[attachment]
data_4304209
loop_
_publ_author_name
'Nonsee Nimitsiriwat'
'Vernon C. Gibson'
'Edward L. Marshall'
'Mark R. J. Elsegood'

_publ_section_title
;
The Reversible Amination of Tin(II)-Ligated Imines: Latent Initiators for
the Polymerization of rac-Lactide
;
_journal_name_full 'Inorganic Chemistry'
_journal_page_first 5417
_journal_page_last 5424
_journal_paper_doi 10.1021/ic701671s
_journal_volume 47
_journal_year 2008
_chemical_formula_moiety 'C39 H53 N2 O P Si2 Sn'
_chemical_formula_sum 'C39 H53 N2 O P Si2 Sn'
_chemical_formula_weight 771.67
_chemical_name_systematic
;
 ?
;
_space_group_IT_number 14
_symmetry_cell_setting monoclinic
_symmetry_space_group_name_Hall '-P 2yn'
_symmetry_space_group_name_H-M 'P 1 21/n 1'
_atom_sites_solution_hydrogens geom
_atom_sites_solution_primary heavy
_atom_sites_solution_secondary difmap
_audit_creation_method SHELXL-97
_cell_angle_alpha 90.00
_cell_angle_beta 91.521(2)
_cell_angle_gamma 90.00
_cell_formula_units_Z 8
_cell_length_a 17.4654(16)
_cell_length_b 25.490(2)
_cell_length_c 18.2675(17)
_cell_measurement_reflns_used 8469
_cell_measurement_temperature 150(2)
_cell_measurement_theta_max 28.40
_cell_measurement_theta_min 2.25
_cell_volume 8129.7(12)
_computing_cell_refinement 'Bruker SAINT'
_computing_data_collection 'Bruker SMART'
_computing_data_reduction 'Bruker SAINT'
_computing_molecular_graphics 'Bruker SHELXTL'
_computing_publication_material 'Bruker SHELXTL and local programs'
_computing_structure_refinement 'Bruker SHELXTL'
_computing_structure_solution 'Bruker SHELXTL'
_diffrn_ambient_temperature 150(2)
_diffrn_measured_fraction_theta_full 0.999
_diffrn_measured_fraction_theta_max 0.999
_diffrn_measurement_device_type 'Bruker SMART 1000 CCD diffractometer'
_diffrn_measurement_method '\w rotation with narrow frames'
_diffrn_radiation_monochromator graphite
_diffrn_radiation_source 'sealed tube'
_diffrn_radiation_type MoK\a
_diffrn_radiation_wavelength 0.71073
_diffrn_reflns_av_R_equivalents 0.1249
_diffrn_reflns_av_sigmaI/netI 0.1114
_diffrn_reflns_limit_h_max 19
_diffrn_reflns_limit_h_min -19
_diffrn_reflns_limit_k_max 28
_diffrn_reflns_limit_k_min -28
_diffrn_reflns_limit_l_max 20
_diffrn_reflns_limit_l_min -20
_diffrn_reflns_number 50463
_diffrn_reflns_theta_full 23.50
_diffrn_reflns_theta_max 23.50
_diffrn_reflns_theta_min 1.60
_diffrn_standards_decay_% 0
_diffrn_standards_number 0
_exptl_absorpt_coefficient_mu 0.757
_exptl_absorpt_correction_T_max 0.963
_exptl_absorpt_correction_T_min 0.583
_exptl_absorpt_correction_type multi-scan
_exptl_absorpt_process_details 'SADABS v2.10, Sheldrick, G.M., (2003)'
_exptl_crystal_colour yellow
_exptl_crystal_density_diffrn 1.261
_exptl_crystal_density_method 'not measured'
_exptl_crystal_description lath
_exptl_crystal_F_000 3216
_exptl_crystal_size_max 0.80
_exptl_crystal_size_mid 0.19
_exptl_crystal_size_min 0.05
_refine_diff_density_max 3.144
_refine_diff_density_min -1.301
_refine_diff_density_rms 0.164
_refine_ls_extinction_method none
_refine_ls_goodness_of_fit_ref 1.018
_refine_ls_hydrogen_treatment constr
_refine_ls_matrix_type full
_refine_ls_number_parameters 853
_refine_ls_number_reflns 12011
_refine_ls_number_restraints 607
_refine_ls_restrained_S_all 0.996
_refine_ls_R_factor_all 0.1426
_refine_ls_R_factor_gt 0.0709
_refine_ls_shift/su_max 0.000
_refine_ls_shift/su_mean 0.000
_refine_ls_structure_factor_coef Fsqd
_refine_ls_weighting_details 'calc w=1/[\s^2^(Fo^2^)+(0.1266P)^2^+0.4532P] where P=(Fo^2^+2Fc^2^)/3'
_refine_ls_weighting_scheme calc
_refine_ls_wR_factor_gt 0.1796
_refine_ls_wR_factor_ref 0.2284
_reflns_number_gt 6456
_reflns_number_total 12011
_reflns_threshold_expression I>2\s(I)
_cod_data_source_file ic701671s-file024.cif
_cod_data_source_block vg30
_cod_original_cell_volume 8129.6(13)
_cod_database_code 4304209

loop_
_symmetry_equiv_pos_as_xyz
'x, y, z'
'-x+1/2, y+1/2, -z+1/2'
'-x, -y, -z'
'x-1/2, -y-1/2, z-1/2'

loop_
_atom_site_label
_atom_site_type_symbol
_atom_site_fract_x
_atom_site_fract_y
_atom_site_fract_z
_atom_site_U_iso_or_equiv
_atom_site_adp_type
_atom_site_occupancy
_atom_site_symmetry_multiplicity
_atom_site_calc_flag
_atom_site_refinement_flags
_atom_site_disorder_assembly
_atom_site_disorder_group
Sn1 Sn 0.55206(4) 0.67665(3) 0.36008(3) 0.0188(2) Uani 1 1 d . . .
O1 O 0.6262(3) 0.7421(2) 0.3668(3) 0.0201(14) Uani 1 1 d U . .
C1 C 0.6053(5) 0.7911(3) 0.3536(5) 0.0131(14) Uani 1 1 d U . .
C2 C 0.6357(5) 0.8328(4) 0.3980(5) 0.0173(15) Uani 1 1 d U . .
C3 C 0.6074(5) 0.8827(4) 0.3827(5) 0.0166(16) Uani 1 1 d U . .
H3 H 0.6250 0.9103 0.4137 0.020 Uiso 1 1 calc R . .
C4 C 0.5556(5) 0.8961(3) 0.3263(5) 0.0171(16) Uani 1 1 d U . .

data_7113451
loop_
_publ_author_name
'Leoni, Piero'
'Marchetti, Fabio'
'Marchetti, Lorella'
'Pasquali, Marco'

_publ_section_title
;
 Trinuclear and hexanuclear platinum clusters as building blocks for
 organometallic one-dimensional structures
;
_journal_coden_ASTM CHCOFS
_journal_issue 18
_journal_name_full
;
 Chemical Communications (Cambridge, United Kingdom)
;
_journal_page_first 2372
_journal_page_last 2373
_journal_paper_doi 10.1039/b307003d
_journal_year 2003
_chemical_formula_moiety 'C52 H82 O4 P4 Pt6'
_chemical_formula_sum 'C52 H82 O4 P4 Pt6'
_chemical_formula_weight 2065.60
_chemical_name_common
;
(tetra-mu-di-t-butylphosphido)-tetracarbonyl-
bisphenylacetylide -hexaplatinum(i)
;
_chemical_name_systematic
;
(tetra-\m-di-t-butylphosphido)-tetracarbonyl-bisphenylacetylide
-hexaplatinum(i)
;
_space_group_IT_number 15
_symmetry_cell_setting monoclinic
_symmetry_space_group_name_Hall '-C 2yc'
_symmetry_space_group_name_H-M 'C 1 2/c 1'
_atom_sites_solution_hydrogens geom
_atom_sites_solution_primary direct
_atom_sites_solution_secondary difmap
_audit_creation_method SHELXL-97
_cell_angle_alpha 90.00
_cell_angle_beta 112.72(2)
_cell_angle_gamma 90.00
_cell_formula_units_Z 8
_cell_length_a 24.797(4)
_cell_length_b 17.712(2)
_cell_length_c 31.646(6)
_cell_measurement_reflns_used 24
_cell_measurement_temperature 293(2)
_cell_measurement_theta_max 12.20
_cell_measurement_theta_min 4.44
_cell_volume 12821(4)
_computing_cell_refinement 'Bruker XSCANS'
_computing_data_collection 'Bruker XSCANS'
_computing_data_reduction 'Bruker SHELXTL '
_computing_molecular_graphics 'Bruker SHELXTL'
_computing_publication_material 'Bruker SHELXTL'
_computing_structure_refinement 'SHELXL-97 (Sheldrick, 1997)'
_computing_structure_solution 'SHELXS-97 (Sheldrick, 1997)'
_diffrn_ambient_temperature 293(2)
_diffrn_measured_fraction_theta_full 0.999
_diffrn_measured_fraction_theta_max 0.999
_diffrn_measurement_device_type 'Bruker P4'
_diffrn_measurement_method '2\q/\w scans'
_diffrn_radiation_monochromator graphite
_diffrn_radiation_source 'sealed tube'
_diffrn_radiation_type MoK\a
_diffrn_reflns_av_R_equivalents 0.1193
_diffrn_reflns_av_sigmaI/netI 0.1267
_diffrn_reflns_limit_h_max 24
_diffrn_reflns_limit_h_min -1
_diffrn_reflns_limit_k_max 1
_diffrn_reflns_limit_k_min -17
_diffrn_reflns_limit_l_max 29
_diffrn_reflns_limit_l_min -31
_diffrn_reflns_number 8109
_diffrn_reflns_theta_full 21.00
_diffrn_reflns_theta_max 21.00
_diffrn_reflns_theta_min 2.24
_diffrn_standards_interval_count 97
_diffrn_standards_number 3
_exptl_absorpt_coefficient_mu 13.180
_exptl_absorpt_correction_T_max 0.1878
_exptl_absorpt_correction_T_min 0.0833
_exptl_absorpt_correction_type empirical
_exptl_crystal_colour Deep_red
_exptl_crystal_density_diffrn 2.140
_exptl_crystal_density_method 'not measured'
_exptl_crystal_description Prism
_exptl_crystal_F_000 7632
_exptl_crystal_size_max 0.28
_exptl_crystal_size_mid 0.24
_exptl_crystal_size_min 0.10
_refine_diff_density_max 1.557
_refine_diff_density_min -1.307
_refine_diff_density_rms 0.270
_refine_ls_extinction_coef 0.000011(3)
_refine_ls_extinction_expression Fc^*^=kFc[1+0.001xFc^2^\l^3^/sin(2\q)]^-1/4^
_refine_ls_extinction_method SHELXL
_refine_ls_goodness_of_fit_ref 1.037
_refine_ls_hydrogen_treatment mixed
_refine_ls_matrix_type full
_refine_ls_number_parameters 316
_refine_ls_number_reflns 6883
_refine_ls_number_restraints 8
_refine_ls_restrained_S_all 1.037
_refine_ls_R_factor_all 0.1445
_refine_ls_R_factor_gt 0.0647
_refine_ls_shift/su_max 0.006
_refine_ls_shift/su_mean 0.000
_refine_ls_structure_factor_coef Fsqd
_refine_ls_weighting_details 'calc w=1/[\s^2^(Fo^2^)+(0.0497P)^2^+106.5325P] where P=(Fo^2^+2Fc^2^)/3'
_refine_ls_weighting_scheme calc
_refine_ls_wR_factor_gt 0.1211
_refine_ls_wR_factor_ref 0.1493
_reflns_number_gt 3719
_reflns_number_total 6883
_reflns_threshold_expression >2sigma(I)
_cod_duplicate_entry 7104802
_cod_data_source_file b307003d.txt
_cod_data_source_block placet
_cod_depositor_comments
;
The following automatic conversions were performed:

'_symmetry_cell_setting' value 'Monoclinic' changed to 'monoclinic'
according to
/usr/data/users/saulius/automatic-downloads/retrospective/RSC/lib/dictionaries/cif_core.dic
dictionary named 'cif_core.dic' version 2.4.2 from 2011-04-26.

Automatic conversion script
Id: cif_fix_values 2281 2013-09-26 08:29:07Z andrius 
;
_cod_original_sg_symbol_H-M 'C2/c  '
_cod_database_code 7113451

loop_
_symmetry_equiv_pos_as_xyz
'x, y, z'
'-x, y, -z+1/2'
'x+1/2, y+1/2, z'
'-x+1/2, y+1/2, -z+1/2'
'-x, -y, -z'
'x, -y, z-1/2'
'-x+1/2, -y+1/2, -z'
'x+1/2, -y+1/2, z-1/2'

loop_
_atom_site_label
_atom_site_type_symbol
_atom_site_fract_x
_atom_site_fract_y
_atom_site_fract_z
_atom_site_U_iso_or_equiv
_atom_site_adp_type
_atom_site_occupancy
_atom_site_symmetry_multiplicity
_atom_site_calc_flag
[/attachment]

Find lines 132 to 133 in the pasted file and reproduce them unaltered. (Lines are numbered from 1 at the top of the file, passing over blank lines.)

_atom_site_calc_flag
_atom_site_refinement_flags